CLEARFIELD – A former trucking company president has filed a civil suit against the Clearfield County District Attorney’s Office.
At a hearing Friday, Timothy L. Kephart argued that he was filing the suit because terms of his plea agreement have not been met. Kephart, who is representing himself, told Senior Judge David E. Grine that he is looking for relief in equity.
He said when he signed the agreement, he expected the terms would be honored. Kephart was testifying via video conference from SCI Laurel Highlands.
According to previous GANT News articles, Kephart pleaded guilty to 36 felony counts of theft by failure to make required deposition of funds and 60 misdemeanor counts of theft by failure to make required deposition of funds.
Kephart was sentenced in July of 2015 by Clearfield County President Judge Fredric J. Ammerman to a total of eight to 32 years in state prison.
Kephart’s sentence was modified in January of 2016 to seven to 20 years in state prison, according to court documents.
He also served time in a federal prison for his involvement in a $3.6 million check-kiting scheme against a bank in Ohio. He had been sentenced to serve 46 months in October of 2013.
In 2015, Kephart was charged in Clearfield County with stealing money from his employees’ pensions and insurance premiums beginning as early as 2011.
According to the Complaint in Civil Action, filed by Kephart June 4, he is alleging that District Attorney William A. Shaw Jr. breached the terms of the plea agreement by failing to amend or provide final grading for all felony and misdemeanor counts subject to restitution, as required.
The complaint alleges that although the district attorney acknowledged and affirmed at the restitution hearing that the restitution had been paid, an accounting of the amounts for each count was not presented to determine final grading.
The complaint alleges that the breach of contract resulted in Kephart not receiving the benefit of the bargain, as Kephart was sentenced and resentenced without the reduction of grading (of the charges) or vacating certain counts.
The complaint alleges that in May of 2015, the district attorney offered Kephart a plea agreement if he would enter guilty pleas to 96 counts of theft by failure to make required deposition of funds. Kephart rejected the offer.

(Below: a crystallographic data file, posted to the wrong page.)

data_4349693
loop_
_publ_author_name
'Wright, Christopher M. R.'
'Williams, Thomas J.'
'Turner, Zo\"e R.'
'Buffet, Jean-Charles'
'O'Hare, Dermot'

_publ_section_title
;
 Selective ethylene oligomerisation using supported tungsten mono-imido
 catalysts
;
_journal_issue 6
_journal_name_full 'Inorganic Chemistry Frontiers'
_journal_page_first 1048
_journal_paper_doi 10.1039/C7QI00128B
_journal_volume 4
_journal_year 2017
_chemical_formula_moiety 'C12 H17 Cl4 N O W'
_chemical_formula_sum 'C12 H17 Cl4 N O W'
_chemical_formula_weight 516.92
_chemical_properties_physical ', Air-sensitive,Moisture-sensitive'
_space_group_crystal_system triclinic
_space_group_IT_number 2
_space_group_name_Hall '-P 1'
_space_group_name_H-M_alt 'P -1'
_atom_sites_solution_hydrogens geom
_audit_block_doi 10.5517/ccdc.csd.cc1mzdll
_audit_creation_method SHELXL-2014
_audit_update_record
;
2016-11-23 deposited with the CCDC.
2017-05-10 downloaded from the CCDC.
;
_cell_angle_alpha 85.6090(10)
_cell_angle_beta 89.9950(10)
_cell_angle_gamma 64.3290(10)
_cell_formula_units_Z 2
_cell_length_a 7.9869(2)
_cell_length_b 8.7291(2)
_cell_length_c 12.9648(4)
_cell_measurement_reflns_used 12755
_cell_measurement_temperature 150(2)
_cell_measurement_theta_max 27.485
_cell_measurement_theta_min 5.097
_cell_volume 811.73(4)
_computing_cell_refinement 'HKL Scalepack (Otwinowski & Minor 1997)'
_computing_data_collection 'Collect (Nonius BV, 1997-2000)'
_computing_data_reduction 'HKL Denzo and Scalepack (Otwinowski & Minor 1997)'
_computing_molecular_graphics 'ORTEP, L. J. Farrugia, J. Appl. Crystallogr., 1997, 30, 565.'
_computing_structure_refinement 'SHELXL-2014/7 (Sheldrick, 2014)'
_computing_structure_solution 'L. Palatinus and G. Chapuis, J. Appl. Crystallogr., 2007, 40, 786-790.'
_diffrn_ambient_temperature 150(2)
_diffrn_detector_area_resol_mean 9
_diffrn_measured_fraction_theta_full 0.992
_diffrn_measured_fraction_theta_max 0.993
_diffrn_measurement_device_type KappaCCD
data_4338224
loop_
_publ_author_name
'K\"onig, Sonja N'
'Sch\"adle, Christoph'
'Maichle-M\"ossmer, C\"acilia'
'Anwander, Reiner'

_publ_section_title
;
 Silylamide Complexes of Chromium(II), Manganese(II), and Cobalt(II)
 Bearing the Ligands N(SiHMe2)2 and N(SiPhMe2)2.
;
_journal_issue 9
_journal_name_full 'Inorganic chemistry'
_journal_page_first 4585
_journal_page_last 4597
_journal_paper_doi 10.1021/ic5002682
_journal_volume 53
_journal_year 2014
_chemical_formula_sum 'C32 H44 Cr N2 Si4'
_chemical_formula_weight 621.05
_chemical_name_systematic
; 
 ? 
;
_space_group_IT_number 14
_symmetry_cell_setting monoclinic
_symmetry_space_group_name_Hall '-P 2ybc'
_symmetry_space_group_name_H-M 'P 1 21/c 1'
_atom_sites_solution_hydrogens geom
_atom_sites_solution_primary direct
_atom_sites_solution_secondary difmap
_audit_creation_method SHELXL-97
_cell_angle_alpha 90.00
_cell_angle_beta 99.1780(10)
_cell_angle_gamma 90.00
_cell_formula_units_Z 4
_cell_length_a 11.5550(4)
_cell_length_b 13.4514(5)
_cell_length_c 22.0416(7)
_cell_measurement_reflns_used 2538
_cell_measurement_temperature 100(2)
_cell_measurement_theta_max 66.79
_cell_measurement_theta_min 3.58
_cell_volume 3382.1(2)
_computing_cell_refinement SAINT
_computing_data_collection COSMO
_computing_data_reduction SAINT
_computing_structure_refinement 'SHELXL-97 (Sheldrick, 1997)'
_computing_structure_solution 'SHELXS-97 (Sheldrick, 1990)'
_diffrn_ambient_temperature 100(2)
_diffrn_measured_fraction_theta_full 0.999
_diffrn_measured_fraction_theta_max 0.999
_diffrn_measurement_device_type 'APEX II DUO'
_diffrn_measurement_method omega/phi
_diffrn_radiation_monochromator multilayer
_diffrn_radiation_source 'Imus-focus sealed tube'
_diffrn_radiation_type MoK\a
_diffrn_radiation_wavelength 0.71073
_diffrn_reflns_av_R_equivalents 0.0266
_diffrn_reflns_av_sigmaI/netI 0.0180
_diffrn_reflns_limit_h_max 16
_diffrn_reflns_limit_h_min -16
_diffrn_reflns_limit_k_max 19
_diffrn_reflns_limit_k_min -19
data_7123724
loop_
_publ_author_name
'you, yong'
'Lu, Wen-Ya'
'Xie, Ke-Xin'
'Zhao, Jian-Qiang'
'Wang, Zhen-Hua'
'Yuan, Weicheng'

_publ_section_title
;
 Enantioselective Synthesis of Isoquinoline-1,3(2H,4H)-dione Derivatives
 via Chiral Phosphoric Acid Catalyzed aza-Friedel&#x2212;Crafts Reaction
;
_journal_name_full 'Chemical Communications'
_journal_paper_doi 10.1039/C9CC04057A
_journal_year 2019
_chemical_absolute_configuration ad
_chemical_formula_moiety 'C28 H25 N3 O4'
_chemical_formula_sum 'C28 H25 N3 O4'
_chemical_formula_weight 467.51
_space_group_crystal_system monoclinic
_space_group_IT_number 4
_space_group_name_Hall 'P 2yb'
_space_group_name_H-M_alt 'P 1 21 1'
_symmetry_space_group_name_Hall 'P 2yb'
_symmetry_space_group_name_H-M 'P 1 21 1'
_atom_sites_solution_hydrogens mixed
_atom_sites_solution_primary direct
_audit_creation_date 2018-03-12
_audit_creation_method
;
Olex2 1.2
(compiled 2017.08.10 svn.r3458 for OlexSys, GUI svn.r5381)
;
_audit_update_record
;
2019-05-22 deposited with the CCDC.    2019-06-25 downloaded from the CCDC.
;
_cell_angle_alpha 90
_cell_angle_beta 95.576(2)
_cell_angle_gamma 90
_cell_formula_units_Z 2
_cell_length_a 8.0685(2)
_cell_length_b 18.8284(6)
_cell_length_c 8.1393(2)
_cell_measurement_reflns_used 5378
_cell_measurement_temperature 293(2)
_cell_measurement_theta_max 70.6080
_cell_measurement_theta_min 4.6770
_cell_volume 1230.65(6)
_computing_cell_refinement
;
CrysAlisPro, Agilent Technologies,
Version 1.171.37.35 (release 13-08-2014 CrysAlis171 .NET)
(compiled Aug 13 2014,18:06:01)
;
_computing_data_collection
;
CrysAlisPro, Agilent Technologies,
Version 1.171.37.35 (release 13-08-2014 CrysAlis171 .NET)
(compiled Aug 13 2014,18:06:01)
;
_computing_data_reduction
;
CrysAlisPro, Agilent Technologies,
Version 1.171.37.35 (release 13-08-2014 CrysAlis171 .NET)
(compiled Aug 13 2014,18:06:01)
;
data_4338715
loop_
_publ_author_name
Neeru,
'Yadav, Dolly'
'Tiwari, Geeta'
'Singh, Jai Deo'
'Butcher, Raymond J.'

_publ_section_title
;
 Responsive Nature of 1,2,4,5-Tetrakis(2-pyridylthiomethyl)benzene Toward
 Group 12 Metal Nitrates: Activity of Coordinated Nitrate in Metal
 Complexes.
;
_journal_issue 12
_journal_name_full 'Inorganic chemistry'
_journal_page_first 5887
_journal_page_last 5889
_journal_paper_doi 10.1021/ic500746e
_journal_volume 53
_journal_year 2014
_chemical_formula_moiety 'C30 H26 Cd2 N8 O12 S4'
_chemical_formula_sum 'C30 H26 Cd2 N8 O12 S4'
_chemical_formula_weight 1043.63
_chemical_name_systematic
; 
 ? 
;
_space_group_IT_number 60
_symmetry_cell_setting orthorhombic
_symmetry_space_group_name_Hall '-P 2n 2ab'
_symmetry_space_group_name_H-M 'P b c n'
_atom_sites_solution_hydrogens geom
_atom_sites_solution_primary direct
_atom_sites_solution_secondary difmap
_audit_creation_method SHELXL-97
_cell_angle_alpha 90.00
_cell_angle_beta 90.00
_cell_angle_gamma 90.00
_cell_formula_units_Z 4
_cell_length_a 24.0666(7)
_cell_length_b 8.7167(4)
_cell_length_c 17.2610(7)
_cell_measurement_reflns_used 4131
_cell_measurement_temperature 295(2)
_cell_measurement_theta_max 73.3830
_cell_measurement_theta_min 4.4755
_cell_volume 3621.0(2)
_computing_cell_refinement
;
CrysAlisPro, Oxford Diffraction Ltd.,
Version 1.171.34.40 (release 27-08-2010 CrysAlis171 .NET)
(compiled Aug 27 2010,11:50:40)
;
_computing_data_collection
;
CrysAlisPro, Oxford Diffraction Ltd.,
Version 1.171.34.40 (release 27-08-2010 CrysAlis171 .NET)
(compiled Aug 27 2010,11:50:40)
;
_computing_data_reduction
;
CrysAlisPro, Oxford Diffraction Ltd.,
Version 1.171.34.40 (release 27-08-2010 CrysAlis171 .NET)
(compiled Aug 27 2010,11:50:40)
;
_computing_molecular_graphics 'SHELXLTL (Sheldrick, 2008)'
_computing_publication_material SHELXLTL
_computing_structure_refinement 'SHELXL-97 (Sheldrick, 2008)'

The district attorney then offered an amended plea agreement, which Kephart agreed to. However, Kephart is claiming that the district attorney misrepresented information in the plea agreement, which resulted in an agreement that caused Kephart to be sentenced under false pretenses and bias.
The complaint is asking the court to enter orders terminating the plea agreement between Kephart and the district attorney’s office, rendering the agreement null and void and return Kephart to the same position he was in before he entered the plea, as well as any other relief the court deems appropriate to remediate the actions of the district attorney and the impact of those actions of Kephart.
Shaw was not present in the courtroom Friday, but he is being represented by Attorney Kim Kesner.
Kesner said there is no legitimate theory supporting Kephart’s complaint or request for relief. Kesner said any allegations of prosecutorial misconduct should be handled in criminal court.
He added that any plea agreements no longer exist, once a sentence has been entered by the court. He said a sentence cannot be rescinded once it has been entered.
He said as the issues Kephart is raising pertain to relief, there is nothing the court can do. Kesner said at this point, the court has no choice but to dismiss the lawsuit and that Kephart should address these issues in a criminal suit.
Following the hearing Friday, Grine ordered both parties to present written briefs on their arguments within 30 days.
According to court documents, Kephart, through his attorney Craig Cooley of Pittsburgh, has filed a Post-conviction Relief Act petition. The petition claims ineffectiveness of counsel by Kephart’s original attorney, Chris Pentz.
During testimony for the PCRA petition March 6, Kephart claimed Pentz filed a motion asking for more detailed information on the numerous counts the court was charging Kephart with, but Kephart said he did not see any of this information prior to signing a plea agreement in June of 2015.
At the March hearing, Kephart presented a detailed list of insurance payments from employees that were submitted to the insurance company.
This information indicated that 18 of the counts of failure to make required disposition of funds that were rated as first-degree misdemeanors, when they should have been third-degree misdemeanors due to the amount of money involved.
Kephart testified that after receiving more information in July of 2015, he told Pentz that there were individuals on the list that weren’t even covered by the company plan.
Kephart reviewed information during the hearing showing that the insurance premiums for the company were paid in full through June of 2013.
Kephart testified that had he been aware of this information in June of 2015, he would not have sighed the plea agreement. Kephart testified that he had also been told that it was not possible to withdraw his plea.
At the March hearing, Kephart said his transfer to a federal prison made it difficult to communicate with Pentz.
Kephart also claimed that he had told Pentz he wanted to be in court for the resentencing hearing, and Pentz was supposed to make arrangements for a video conference call, but this did not happen.
Kephart testified that in late January of 2016, he received correspondence from Pentz with the information on the result of the resentencing hearing and stating that there was nothing more he could do for Kephart.
Briefs on the PCRA petition are due in court by Sept. 13.